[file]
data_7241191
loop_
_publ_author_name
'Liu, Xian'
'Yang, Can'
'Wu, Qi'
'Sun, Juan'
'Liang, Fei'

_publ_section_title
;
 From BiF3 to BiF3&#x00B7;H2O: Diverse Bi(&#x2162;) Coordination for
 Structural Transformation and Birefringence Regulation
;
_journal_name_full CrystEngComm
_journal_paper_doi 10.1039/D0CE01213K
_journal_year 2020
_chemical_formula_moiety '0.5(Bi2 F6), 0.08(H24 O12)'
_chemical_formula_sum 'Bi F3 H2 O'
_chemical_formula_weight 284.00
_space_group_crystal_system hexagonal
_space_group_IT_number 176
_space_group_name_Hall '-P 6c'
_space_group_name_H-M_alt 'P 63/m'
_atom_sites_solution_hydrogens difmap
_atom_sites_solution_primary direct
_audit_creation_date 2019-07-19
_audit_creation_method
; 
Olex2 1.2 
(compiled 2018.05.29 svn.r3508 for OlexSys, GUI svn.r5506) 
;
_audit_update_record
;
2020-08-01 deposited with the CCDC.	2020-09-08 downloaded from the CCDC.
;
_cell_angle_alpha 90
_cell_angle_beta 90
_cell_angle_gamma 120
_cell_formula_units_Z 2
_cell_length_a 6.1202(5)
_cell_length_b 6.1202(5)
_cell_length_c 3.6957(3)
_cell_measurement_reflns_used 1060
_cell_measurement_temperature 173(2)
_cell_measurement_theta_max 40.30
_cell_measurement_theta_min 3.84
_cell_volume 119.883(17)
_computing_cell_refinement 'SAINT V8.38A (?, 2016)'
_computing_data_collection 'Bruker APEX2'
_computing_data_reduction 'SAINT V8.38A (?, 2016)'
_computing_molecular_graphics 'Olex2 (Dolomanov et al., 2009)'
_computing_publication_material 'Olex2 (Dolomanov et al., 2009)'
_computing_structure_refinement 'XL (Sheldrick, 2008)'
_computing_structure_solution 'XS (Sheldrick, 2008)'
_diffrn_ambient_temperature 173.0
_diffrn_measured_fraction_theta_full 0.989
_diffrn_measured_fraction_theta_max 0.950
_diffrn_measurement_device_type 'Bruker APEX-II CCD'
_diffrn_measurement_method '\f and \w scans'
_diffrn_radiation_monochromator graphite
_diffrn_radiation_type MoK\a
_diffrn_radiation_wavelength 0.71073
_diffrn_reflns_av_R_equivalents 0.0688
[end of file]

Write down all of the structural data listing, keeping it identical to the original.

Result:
data_7241191
loop_
_publ_author_name
'Liu, Xian'
'Yang, Can'
'Wu, Qi'
'Sun, Juan'
'Liang, Fei'

_publ_section_title
;
 From BiF3 to BiF3&#x00B7;H2O: Diverse Bi(&#x2162;) Coordination for
 Structural Transformation and Birefringence Regulation
;
_journal_name_full CrystEngComm
_journal_paper_doi 10.1039/D0CE01213K
_journal_year 2020
_chemical_formula_moiety '0.5(Bi2 F6), 0.08(H24 O12)'
_chemical_formula_sum 'Bi F3 H2 O'
_chemical_formula_weight 284.00
_space_group_crystal_system hexagonal
_space_group_IT_number 176
_space_group_name_Hall '-P 6c'
_space_group_name_H-M_alt 'P 63/m'
_atom_sites_solution_hydrogens difmap
_atom_sites_solution_primary direct
_audit_creation_date 2019-07-19
_audit_creation_method
; 
Olex2 1.2 
(compiled 2018.05.29 svn.r3508 for OlexSys, GUI svn.r5506) 
;
_audit_update_record
;
2020-08-01 deposited with the CCDC.	2020-09-08 downloaded from the CCDC.
;
_cell_angle_alpha 90
_cell_angle_beta 90
_cell_angle_gamma 120
_cell_formula_units_Z 2
_cell_length_a 6.1202(5)
_cell_length_b 6.1202(5)
_cell_length_c 3.6957(3)
_cell_measurement_reflns_used 1060
_cell_measurement_temperature 173(2)
_cell_measurement_theta_max 40.30
_cell_measurement_theta_min 3.84
_cell_volume 119.883(17)
_computing_cell_refinement 'SAINT V8.38A (?, 2016)'
_computing_data_collection 'Bruker APEX2'
_computing_data_reduction 'SAINT V8.38A (?, 2016)'
_computing_molecular_graphics 'Olex2 (Dolomanov et al., 2009)'
_computing_publication_material 'Olex2 (Dolomanov et al., 2009)'
_computing_structure_refinement 'XL (Sheldrick, 2008)'
_computing_structure_solution 'XS (Sheldrick, 2008)'
_diffrn_ambient_temperature 173.0
_diffrn_measured_fraction_theta_full 0.989
_diffrn_measured_fraction_theta_max 0.950
_diffrn_measurement_device_type 'Bruker APEX-II CCD'
_diffrn_measurement_method '\f and \w scans'
_diffrn_radiation_monochromator graphite
_diffrn_radiation_type MoK\a
_diffrn_radiation_wavelength 0.71073
_diffrn_reflns_av_R_equivalents 0.0688